January 2007

Document Type


Degree Name



Dept. of Molecular Microbiology and Immunology


Oregon Health & Science University


This dissertation discusses novel findings of the insulin-like growth factor system and cathepsin B in the context of Kaposi sarcoma-associated herpesvirus (KSHV)induced tumorigenesis. To study KSHV -induced tumorigenesis, a tissue culture model system developed by Ashlee Moses was used, which best resembles in vivo conditions. Using a global approach of transcription profiling, KSHV-infected and uninfected E6/E7- immortalized dermal microvascular endothelial cells were compared by microarray to discern what cellular genes are involved in KSHV -mediated tumorigenesis. Within the insulin-like growth factor system, IGFBP-1, -2, -6, the insulin receptor and the insulin-like growth factor II receptor were identified as having important functions in Kaposi sarcoma. In addition, studies described in this dissertation reveal that the cysteine protease cathepsin B intracellularly regulates tumor invasion. Furthermore, a causal link between the insulin-like growth factor II receptor and cathepsin B was discovered, which proves to be necessary for KSHV -mediated tumorigenesis. These discoveries are the first to be documented for Kaposi sarcoma and present potential new targets for designing anti-cancer therapies.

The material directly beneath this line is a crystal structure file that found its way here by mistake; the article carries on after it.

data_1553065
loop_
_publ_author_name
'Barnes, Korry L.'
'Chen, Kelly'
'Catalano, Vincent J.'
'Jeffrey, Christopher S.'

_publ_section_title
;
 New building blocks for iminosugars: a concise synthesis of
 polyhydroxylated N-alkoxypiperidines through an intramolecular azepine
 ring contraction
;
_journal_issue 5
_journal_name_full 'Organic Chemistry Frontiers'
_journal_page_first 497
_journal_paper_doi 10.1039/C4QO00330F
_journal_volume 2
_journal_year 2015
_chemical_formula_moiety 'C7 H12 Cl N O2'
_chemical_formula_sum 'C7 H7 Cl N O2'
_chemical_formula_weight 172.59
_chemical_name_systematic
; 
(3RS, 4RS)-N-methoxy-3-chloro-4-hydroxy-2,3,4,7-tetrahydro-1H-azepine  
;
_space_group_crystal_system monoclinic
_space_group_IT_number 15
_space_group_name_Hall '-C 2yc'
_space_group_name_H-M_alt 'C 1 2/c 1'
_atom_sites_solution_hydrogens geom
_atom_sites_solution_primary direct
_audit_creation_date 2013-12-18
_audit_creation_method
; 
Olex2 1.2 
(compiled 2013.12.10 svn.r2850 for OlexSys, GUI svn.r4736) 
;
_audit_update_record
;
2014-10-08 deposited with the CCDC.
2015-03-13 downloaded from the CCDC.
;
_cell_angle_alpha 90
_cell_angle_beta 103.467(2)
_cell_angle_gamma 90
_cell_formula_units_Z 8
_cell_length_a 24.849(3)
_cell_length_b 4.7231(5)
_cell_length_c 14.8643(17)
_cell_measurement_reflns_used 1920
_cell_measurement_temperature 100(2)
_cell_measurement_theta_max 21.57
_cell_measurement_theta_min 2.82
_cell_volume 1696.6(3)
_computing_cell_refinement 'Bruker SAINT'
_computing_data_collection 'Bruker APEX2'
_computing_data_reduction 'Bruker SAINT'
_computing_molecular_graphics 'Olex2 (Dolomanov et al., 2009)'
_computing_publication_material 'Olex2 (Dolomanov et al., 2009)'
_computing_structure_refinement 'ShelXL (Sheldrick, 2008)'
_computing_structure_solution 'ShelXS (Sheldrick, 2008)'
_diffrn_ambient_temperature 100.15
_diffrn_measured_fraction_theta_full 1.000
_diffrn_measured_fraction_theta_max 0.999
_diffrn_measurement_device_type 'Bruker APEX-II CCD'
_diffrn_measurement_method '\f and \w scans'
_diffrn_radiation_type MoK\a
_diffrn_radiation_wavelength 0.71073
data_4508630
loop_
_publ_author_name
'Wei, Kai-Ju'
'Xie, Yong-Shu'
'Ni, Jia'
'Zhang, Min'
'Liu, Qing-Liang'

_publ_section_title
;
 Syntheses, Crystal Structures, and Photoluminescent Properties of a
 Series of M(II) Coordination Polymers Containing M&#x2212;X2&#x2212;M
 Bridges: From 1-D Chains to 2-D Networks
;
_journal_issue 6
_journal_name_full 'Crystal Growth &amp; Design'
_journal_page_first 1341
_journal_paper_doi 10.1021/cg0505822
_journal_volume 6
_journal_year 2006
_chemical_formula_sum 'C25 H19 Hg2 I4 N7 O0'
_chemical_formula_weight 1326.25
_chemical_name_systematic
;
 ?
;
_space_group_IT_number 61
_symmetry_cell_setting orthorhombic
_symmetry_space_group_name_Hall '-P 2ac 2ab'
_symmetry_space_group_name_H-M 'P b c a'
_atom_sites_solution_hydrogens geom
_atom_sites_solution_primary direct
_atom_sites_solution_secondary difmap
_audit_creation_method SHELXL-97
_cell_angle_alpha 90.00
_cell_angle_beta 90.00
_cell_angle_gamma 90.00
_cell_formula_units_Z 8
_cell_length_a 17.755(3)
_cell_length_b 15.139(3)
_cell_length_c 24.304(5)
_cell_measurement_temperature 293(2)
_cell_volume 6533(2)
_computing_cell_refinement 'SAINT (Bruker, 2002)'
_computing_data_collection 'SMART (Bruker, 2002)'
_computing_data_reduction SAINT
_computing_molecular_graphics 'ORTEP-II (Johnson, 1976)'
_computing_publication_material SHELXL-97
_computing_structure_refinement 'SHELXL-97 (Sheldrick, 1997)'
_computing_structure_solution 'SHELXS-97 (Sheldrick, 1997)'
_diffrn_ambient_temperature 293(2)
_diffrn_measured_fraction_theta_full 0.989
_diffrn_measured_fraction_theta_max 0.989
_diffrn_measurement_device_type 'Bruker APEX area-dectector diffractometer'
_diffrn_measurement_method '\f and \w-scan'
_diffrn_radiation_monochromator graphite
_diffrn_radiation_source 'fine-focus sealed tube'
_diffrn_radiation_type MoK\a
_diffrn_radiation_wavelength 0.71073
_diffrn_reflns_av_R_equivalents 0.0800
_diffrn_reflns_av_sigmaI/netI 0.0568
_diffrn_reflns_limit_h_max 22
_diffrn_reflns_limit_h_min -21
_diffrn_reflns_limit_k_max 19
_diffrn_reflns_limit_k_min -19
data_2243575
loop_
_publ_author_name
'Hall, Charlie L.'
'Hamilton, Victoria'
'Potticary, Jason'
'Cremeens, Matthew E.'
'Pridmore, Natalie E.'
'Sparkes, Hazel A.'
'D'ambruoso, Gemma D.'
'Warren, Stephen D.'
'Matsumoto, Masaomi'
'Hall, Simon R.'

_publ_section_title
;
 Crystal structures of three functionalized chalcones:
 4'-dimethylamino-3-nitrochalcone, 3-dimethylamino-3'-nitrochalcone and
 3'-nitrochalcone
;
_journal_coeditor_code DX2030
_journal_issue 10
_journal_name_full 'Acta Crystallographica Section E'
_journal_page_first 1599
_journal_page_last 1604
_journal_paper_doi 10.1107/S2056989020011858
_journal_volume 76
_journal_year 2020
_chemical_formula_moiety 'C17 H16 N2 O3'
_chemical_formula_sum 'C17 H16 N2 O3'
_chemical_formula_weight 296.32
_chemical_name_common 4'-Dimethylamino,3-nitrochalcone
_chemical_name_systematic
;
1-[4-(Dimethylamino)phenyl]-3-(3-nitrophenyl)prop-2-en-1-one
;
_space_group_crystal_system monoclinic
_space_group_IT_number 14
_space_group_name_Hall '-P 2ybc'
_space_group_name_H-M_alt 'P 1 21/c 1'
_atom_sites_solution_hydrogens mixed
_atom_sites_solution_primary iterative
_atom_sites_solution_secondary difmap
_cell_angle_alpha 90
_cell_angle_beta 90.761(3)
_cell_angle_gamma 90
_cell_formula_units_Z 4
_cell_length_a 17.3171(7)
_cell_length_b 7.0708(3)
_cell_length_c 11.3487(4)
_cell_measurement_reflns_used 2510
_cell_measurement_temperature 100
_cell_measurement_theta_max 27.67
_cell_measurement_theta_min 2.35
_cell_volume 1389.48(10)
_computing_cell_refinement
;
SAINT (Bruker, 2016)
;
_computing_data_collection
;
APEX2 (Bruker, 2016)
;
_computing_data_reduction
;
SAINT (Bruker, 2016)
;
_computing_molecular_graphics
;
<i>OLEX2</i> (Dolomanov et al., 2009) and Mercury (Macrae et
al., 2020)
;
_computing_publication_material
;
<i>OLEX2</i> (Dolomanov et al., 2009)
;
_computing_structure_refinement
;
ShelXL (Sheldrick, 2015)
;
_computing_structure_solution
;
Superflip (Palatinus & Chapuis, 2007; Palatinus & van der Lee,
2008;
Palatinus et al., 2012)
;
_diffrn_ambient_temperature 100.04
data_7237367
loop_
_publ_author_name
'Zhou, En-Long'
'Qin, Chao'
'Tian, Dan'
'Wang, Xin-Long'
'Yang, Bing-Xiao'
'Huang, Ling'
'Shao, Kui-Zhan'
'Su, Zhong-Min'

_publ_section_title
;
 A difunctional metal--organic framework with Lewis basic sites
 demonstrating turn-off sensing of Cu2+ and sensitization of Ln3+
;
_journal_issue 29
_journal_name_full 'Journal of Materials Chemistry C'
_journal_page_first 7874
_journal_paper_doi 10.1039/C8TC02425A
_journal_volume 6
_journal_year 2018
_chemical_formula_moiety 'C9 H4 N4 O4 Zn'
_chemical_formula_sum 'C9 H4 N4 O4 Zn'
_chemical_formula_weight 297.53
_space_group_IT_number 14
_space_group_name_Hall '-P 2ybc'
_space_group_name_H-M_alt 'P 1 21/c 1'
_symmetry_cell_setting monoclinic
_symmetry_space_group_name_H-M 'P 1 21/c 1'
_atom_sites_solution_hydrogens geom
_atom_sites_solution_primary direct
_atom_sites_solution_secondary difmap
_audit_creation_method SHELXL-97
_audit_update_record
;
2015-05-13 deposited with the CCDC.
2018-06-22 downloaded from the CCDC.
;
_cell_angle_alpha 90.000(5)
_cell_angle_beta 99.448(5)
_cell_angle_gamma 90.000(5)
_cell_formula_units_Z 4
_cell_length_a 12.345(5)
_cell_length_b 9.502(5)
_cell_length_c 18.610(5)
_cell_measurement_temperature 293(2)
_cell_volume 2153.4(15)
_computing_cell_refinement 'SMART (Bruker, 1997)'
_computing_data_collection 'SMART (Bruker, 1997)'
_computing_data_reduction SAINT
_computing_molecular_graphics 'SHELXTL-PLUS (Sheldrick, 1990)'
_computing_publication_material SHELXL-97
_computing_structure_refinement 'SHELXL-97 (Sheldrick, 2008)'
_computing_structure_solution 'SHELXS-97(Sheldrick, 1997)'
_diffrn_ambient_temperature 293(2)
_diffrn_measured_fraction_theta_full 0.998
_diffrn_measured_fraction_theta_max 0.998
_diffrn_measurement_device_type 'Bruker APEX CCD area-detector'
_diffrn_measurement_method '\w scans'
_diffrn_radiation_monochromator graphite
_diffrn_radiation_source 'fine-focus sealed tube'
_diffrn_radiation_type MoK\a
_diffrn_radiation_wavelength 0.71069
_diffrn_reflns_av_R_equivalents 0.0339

School of Medicine



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